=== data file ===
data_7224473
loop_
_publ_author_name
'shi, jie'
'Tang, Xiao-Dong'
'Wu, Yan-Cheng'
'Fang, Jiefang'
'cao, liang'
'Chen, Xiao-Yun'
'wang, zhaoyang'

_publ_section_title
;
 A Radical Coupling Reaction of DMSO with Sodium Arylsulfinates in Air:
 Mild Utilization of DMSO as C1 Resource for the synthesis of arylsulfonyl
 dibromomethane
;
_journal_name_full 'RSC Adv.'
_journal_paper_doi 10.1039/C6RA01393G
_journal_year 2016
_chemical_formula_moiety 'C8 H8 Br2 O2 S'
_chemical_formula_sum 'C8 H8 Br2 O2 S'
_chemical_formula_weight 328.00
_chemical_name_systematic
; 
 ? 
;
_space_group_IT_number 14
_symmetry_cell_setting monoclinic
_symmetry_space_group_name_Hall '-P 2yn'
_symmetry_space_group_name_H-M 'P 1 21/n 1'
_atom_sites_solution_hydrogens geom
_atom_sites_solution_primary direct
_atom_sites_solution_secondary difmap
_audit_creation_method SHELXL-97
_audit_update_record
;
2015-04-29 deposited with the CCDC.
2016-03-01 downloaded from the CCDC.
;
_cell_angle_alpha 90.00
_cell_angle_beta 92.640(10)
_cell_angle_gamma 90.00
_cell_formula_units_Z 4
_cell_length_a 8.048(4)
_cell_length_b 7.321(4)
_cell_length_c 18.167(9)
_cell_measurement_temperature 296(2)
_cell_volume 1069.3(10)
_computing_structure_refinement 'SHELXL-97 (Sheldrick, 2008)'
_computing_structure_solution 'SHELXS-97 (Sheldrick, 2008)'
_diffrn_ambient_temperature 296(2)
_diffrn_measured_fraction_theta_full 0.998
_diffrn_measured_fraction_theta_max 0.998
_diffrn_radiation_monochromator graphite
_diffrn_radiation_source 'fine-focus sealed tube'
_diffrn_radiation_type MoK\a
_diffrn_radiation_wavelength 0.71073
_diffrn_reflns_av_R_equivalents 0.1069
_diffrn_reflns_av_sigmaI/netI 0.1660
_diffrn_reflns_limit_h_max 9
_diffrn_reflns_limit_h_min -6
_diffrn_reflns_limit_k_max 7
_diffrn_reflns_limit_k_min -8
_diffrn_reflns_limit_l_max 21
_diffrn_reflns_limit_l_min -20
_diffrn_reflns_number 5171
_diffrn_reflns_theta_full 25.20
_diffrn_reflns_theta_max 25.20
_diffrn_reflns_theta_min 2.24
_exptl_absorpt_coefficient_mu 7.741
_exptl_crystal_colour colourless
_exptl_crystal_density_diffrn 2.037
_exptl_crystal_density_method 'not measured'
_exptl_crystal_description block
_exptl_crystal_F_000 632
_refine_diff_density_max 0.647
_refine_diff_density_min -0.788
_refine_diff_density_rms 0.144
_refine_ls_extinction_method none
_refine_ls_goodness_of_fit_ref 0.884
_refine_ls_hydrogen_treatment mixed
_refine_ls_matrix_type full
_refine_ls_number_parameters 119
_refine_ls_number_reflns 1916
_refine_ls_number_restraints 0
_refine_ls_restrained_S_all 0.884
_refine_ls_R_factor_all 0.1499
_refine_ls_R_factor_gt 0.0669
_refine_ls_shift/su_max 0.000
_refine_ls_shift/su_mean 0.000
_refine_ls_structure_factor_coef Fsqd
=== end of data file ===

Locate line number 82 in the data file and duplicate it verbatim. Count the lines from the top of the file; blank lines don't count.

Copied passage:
_refine_ls_matrix_type full